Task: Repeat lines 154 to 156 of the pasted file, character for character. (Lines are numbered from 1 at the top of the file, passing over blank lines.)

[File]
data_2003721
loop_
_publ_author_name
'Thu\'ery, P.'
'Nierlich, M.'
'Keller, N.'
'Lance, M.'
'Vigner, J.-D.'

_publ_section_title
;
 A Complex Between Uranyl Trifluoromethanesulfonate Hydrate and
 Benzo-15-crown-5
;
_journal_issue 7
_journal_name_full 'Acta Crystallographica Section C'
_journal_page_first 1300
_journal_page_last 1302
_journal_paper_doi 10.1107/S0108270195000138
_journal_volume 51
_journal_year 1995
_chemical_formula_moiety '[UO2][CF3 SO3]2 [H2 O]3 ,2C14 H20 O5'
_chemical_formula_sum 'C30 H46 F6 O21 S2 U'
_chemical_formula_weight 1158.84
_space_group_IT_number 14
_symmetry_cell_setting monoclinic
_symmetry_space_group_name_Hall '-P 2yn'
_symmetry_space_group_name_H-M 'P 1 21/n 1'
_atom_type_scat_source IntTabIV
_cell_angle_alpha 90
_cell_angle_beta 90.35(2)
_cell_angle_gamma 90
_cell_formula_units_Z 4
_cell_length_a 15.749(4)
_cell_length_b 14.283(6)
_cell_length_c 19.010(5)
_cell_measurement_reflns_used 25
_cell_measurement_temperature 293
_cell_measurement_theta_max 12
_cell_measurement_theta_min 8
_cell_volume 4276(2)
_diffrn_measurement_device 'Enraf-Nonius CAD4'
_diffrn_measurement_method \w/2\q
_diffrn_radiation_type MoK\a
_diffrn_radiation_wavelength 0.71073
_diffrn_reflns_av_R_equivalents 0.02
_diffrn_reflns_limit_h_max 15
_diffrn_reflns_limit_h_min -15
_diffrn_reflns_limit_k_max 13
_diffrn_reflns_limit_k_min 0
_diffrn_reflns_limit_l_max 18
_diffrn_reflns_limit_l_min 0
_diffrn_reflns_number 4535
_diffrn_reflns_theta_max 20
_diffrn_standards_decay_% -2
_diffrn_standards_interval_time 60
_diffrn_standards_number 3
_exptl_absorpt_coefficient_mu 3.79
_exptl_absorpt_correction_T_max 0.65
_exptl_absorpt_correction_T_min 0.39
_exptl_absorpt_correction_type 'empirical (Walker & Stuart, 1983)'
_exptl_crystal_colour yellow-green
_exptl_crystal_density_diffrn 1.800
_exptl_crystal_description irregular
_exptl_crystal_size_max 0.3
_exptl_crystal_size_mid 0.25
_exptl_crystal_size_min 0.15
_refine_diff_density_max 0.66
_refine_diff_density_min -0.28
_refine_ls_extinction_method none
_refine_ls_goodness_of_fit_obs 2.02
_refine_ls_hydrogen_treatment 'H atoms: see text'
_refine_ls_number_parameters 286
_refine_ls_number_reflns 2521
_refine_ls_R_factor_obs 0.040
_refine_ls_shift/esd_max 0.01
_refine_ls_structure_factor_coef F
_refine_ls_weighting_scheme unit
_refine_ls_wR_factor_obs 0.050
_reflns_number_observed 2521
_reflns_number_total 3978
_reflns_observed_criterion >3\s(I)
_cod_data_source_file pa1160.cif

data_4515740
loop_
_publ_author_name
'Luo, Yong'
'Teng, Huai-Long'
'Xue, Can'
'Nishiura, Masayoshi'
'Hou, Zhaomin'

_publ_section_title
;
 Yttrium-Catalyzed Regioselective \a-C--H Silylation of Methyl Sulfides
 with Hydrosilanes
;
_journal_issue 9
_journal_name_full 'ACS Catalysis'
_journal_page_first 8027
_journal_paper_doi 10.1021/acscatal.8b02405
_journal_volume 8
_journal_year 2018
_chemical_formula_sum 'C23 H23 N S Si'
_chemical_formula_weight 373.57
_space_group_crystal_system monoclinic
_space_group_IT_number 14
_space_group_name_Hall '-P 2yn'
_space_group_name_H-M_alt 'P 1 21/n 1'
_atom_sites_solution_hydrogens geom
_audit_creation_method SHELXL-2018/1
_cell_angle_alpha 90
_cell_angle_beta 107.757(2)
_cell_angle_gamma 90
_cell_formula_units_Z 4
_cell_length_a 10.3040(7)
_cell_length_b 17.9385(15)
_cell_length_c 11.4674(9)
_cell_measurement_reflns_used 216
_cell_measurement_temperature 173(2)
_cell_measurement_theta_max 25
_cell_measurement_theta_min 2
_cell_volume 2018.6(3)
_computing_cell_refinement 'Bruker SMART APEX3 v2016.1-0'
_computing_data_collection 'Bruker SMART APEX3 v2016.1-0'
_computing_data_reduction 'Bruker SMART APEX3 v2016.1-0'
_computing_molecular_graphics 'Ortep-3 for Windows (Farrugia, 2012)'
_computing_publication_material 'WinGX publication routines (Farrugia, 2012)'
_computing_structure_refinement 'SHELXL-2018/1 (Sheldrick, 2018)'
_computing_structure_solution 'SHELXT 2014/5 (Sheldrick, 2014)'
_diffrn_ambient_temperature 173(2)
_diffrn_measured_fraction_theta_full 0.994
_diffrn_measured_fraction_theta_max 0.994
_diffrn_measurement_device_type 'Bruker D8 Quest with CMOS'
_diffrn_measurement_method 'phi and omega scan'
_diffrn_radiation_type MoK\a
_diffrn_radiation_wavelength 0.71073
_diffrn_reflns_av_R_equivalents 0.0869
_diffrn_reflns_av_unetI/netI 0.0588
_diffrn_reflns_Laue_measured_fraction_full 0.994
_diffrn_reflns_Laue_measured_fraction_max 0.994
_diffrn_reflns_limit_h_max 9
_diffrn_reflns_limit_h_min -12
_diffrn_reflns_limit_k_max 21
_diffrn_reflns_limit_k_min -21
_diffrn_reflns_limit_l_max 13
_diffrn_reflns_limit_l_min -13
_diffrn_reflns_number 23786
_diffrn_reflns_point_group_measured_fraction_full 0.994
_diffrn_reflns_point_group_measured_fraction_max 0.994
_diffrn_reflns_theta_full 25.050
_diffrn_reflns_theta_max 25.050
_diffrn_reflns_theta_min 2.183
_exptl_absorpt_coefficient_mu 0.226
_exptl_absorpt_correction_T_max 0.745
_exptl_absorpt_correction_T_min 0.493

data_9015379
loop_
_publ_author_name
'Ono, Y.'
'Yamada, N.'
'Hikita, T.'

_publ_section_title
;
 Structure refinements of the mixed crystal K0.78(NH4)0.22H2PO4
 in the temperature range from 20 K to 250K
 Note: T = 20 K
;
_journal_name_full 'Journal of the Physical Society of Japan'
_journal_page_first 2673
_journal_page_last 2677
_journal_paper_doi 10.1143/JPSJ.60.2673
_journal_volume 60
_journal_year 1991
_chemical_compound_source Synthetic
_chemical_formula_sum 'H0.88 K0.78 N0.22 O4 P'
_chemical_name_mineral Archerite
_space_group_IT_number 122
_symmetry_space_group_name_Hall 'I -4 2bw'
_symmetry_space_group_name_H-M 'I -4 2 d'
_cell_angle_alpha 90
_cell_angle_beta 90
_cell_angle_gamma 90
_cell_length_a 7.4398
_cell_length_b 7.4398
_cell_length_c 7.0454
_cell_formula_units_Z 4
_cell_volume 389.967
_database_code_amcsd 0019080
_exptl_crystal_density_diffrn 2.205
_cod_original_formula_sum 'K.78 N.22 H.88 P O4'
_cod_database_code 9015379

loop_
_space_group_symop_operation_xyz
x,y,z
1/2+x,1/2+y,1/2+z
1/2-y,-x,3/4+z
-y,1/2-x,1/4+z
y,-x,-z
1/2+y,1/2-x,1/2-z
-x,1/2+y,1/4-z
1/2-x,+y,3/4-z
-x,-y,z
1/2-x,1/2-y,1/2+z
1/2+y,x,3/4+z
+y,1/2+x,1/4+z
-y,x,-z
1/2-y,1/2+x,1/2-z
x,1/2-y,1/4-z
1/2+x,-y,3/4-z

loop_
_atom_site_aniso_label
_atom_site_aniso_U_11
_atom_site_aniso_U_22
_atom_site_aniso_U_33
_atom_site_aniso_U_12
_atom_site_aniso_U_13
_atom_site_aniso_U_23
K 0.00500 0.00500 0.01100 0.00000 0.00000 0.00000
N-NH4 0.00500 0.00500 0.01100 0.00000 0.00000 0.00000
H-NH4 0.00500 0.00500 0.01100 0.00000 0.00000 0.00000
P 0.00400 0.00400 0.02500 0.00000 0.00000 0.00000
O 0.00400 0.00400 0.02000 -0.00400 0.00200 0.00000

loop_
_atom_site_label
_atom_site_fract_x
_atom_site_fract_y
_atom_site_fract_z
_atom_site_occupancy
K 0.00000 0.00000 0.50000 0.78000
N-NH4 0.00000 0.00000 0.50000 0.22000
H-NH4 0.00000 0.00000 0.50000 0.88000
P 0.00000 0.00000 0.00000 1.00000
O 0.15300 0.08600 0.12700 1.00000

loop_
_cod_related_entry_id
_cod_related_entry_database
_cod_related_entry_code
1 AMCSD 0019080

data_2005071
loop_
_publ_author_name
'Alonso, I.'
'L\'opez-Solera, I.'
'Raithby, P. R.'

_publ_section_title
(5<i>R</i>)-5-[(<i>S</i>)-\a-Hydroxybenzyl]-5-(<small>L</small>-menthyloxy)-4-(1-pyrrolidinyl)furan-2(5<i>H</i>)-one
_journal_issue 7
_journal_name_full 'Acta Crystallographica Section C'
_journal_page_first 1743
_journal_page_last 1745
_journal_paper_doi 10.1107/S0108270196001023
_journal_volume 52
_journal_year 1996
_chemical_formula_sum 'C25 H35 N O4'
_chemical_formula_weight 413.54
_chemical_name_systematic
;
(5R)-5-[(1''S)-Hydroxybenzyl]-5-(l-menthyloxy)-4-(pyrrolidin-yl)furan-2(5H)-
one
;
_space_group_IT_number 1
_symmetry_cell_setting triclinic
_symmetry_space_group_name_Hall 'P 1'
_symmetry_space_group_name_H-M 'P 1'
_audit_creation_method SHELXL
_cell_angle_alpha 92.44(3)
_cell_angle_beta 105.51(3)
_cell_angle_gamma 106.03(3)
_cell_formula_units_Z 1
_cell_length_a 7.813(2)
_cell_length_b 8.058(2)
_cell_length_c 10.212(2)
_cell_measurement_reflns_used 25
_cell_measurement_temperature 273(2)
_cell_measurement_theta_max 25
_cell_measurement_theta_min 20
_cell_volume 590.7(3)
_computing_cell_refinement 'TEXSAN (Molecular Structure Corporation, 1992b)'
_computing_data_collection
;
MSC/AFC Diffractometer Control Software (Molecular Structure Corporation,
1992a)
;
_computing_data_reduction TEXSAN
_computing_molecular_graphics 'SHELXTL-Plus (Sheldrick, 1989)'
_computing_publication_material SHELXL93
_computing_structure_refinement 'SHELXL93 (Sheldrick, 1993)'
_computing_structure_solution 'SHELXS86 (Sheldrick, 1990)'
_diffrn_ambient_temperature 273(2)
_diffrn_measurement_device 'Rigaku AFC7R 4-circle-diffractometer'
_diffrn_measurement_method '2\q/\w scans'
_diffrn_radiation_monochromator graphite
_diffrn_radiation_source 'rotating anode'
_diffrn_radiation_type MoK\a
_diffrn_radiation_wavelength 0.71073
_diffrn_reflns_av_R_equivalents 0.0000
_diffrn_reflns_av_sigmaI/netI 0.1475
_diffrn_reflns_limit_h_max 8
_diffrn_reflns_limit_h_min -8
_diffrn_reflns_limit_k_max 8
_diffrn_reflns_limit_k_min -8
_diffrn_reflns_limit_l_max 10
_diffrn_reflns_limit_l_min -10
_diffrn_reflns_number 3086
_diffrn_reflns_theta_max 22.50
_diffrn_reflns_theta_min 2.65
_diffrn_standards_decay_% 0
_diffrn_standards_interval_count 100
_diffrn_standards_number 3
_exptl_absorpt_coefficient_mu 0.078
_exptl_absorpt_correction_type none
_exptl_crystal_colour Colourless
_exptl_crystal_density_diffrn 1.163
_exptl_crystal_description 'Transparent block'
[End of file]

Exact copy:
_exptl_absorpt_correction_T_min 0.493

data_9015379
loop_